Now, on top of bearing the name, one must also clothe himself with the clothes of the power of God. This is basically putting on the virtues of faith, self-control, power, patience, etc.[10] Could this be an interpretation to the parable of the wedding feast and the man who was found without the right clothing? So how is one saved according to the Shepherd? By bearing the name of the Son and clothing himself with virtue. 

The Shepherd makes it quite clear if there are doubts concerning what he means. For he shows that it is possible for some to bear the name and yet not be clothed and therefore thrown out of the kingdom of heaven.[11] He then goes even further to talk about what happens to those who have bear both the name and the clothing of virtue, yet down the road, put off the clothing of virtue.[12] These too, if they do not repent, will not enter the kingdom of Heaven.

Obviously, the Shepherd is by no means Protestant. Works factor in heavily and are essential to one’s salvation. Just like with Origen, however, God’s role is also the very foundation of salvation. I really do enjoy the imagery that is quoted in the footnotes, that without the foundation of the Son, no one can enter the kingdom of Heaven. For the Shepherd, the role of the Son is not taken to the extent that Protestants have proclaimed, but more of the responsibility lies with the believer. From the sounds of it, it looks like this idea was common in the early church, and by no means unique to the Shepherd. Origen also appears to be right in line with his time.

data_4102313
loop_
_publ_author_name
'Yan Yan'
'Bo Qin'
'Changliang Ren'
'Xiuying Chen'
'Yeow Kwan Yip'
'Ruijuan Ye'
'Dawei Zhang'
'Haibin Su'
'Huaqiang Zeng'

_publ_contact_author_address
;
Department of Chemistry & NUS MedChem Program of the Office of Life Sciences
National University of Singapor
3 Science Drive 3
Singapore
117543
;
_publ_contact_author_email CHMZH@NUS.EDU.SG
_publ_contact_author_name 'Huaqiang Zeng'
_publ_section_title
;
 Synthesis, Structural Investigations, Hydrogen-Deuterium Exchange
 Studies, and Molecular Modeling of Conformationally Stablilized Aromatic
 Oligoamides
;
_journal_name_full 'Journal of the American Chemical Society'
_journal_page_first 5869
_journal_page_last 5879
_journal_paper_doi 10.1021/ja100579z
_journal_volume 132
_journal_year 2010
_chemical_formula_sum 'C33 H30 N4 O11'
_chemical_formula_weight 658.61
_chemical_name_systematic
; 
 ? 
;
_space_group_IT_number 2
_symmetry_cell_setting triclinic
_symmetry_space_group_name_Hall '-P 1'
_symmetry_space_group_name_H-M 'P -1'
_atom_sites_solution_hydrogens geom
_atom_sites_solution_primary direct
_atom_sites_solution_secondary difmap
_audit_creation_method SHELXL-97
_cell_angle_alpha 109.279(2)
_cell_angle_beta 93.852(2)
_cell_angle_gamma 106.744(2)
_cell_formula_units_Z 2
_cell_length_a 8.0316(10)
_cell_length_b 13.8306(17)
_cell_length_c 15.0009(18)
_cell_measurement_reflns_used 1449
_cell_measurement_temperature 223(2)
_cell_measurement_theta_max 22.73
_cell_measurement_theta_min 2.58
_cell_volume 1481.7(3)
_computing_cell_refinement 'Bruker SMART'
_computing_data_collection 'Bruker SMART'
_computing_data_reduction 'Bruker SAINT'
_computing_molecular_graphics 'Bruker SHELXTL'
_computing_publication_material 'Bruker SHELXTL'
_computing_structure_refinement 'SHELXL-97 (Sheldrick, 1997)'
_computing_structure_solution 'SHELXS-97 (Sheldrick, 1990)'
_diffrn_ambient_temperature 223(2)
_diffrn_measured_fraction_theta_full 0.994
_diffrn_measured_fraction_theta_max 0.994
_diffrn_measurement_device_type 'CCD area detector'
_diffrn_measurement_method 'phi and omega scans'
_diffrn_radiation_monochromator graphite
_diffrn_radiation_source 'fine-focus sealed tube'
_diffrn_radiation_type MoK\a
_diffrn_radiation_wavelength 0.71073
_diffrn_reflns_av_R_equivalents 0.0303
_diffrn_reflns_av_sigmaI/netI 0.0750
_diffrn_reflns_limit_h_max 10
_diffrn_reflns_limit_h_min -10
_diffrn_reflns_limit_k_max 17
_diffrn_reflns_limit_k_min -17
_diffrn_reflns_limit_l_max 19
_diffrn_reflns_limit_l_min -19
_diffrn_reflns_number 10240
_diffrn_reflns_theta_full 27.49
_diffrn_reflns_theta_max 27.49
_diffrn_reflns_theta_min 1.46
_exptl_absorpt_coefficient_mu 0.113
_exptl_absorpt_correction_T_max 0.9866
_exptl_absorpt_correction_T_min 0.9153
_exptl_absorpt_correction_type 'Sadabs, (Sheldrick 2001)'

I am simply excited to see how much ruckus Augustine will create, and how the church will respond to him, given such a climate.  

Before I conclude, I do want to point out that God is very much shown to be merciful and compassionate in the Shepherd. Because I just don’t have the time and am concentrating on works and justification, I am not able to focus on other aspects. I just ask that the reader understands that this is only one side of the coin, and I do really believe that the Shepherd succeeds in showing God as a forgiving and merciful God. Over and over God is said to wish all to come to Him. In fact, the very reason that the Shepherd was written was because God wanted to give his servants more time to repent and be saved.  


[1] Shepherd of Hermas  6:4-8:
For after you have made known to them these words which my Lord has commanded me to reveal to you, then shall they be forgiven all the sins which in former times they committed, and forgiveness will be granted to all the saints who have sinned even to the present day, if they repent with all their heart, and drive all doubts from their minds.  5 For the Lord has sworn by His glory, in regard to His elect, that if any one of them sin after a certain day which has been fixed, he shall not be saved. For the repentance of the righteous has limits. Filled up are the days of repentance to all the saints; but to the heathen, repentance will be possible even to the last day.  6 You will tell, therefore, those who preside over the Church, to direct their ways in righteousness, that they may receive in full the promises with great glory.  
7 Stand steadfast, therefore, ye who work righteousness, and doubt not, that your passage may be with the holy angels. Happy ye who endure the great tribulation that is coming on, and happy they who shall not deny their own life.  8 For the Lord hath sworn by His Son, that those who denied their Lord have abandoned their life in despair, for even now these are to deny Him in the days that are coming. To those who denied in earlier times, God became gracious, on account of His exceeding tender mercy.